He was actually writing a few things himself that were suggesting that that was the case. And so, when I began the book, it was after that 2008 quarrel. I remember being at AWP with my father sometime after that, and we were drinking late into the night at AWP, as people often do, as we certainly did. And I said to my father, I don’t know what he said that upset me, but I said to him, “You know what, I’m going to write some poems about you.” I said it because he was starting to write a little bit more, not poetry, but nonfiction. And in his nonfiction, he was taking a story that was my story, my experience and the experience of my brother, who is not his child, but rather my mother’s child from when she remarried, that he didn’t even know firsthand, he only knew from what I had told him and it seemed opportunistic. He was also, I think, starting to reveal things that a daughter would say to her father in confidence and believed that she had his confidence. And I remember asking my father that if I had any right to my privacy. And he said, “No.” And I said, “Why not?” and he said, “Because it’s truth.”

So basically he was willing to make use of anything, including something that I might have said to him in confidence, as long as it was truth, so that he could write about it. And I thought that was unethical and I was furious at him. I don’t think I’ve ever told anyone quite as specifically as I’m telling you this.

Guernica: What happened after that?

Trethewey: Well, after I told him that I would be writing poems about him, he just looked at me and quoted Yeats: “Out of the quarrel with others we make rhetoric; out of the quarrel with ourselves we make poetry.” Initially I just sat there at the table. Then, later on, I thought more about it and I felt better because indeed, that is actually what I had taught myself to do in writing Native Guard.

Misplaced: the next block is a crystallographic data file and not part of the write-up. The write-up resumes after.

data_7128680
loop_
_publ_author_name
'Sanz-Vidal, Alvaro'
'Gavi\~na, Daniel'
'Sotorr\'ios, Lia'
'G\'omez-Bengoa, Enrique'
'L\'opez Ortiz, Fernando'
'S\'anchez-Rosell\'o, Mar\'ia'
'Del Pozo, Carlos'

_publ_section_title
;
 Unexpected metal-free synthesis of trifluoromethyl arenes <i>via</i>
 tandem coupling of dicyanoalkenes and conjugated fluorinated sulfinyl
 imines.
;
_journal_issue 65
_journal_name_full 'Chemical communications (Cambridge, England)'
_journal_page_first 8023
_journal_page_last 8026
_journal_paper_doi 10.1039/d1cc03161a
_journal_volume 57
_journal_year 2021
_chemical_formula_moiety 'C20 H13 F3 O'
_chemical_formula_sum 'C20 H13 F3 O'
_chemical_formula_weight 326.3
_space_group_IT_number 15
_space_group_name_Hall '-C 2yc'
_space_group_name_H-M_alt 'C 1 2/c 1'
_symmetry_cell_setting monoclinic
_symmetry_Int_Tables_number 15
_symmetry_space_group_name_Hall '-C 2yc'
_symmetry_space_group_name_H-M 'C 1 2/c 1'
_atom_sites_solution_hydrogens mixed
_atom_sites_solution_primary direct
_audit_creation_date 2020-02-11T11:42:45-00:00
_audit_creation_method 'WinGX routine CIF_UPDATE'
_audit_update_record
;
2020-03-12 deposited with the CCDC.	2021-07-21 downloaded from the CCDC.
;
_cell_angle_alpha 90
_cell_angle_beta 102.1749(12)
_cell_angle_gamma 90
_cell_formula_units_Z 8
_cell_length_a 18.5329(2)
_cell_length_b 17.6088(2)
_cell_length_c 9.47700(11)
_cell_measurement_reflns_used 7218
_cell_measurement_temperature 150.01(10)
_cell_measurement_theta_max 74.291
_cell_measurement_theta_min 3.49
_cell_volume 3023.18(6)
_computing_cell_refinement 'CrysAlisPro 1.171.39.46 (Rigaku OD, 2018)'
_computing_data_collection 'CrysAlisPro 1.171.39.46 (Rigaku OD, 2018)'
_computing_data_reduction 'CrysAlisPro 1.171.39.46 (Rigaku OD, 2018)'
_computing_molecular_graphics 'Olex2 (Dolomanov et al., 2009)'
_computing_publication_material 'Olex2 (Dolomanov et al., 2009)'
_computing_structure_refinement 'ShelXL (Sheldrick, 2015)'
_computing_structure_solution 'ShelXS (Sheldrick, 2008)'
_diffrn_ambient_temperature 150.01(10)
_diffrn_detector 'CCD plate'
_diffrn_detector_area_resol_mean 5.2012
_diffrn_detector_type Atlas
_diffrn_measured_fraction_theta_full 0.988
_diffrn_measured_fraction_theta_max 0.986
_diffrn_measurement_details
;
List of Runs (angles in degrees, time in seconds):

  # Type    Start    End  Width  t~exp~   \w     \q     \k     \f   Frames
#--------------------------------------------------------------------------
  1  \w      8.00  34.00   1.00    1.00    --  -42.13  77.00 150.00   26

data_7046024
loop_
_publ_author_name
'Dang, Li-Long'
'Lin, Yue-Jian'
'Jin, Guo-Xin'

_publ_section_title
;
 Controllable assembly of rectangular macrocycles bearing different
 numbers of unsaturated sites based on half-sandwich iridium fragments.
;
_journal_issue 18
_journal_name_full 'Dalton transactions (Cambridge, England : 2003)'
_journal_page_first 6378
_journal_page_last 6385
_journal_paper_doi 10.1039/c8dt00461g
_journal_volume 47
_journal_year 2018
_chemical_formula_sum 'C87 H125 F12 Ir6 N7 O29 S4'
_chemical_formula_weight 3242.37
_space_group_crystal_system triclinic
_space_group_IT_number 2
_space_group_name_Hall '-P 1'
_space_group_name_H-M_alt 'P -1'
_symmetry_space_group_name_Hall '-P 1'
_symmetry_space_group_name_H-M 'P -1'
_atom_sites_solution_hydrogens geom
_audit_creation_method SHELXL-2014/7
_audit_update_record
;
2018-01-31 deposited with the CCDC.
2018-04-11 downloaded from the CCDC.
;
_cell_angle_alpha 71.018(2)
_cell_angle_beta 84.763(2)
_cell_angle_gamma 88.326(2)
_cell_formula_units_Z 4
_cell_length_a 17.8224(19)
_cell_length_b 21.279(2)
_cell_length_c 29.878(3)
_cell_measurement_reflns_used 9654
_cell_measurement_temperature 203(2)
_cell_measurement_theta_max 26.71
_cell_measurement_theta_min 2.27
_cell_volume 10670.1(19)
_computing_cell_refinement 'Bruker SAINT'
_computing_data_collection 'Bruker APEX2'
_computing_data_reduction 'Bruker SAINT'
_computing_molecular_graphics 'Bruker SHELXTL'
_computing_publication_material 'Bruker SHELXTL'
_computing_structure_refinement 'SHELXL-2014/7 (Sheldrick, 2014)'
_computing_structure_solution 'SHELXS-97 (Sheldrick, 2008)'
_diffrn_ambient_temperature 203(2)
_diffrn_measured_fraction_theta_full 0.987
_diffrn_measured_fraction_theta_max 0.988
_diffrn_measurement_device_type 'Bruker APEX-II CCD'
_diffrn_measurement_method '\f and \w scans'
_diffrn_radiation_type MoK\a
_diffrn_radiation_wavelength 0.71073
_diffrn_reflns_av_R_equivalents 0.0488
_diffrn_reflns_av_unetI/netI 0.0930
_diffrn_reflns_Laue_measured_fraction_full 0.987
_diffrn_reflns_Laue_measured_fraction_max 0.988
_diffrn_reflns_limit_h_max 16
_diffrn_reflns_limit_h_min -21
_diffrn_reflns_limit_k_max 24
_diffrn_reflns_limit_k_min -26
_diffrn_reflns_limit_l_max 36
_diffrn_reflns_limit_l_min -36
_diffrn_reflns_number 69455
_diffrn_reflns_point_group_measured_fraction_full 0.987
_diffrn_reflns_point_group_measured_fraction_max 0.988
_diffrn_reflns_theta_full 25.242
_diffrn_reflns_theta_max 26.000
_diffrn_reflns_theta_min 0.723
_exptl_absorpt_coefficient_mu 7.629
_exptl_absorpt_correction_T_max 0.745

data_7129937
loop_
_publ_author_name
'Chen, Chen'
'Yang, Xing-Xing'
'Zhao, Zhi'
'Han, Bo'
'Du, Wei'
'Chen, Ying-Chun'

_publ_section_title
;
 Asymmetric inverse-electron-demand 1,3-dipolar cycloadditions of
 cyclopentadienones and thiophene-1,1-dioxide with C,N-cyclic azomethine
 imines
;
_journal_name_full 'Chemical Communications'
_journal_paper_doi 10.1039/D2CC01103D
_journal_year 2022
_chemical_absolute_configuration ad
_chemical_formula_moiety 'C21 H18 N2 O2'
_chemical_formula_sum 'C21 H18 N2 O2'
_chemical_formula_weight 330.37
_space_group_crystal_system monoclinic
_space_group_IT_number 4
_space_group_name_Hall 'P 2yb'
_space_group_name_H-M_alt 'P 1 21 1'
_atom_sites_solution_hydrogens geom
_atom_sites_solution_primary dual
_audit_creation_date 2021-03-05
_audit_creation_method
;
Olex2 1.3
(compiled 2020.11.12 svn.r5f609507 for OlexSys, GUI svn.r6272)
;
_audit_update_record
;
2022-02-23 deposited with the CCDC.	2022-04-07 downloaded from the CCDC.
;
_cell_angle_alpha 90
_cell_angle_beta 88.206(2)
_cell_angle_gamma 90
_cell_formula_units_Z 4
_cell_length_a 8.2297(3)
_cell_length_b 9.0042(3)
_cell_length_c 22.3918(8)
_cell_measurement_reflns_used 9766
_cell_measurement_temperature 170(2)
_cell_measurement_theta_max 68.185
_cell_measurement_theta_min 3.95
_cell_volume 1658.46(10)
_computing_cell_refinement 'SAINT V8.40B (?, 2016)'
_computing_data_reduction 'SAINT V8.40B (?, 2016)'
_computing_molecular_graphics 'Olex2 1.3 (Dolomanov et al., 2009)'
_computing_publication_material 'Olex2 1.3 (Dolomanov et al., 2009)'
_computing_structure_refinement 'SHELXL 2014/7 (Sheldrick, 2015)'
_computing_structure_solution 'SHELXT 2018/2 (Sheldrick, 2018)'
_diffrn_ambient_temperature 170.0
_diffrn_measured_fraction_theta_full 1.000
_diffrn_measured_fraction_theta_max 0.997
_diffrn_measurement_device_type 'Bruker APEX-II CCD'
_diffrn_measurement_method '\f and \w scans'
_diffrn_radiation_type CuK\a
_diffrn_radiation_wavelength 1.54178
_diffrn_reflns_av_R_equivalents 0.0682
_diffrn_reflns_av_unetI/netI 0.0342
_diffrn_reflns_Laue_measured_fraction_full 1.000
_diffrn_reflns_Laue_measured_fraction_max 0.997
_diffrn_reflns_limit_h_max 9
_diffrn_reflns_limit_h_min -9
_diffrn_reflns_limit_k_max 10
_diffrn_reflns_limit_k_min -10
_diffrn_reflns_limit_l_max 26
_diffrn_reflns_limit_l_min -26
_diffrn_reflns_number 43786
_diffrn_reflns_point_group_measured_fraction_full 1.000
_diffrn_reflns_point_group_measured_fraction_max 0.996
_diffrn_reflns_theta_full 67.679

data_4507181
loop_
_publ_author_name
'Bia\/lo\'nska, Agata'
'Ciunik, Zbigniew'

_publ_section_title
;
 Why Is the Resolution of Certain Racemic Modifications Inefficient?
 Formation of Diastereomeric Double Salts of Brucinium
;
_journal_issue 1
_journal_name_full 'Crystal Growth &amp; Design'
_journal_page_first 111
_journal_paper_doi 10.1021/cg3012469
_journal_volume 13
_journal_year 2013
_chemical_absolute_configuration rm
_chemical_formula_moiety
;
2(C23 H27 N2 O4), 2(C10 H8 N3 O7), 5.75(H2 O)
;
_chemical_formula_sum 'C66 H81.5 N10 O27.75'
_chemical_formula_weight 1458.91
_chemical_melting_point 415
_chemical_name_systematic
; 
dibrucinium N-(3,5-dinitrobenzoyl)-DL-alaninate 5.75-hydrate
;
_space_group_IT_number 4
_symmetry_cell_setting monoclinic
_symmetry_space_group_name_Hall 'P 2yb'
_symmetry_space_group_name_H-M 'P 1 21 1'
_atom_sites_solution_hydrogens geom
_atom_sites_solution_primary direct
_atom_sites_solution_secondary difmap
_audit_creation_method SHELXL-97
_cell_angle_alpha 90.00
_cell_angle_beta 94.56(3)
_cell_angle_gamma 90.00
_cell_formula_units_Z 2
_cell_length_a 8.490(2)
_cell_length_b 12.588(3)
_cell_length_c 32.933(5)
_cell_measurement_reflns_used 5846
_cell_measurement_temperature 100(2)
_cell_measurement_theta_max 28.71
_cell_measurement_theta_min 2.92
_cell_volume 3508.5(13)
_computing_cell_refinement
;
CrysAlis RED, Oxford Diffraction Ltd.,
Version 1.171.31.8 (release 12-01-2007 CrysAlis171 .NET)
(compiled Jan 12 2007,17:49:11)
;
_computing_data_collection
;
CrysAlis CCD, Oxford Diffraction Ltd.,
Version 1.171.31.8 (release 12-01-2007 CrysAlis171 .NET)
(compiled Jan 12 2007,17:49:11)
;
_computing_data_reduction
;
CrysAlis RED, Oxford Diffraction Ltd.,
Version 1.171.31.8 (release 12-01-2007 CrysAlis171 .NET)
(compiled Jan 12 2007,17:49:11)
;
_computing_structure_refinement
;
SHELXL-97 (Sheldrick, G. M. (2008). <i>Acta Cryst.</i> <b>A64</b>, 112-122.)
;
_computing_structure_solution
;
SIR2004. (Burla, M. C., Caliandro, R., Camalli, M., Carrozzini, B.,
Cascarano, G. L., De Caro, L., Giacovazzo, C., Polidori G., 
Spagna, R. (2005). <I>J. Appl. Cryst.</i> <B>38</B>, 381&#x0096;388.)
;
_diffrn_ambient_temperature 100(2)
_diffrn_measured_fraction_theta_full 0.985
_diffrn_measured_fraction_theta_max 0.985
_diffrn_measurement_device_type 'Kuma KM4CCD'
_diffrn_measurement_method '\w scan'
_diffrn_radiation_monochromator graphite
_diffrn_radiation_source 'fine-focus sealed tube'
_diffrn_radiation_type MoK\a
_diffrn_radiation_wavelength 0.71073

If I begin an argument with my nation, about historical memory and historical erasure, around forgetting these Civil War soldiers, these black Civil War soldiers, their pivotal role in the war and the aftermath for them, the real argument of that book, the real quarrel became with myself for not properly remembering, memorializing my mother, for whom no tombstone had been erected. So, just as those black soldiers had been erased from the landscape because there was no monument erected to them, that was sort of the same for my mother. I was the person whose duty it was to remember her, yet I had not properly done it, the daughter.

All this to say, I knew something about making the quarrel with myself, because I had done it before. But try as I might, I couldn’t get this poem to work in time for the release of Thrall. It took me years to figure out the final edit that fixed it.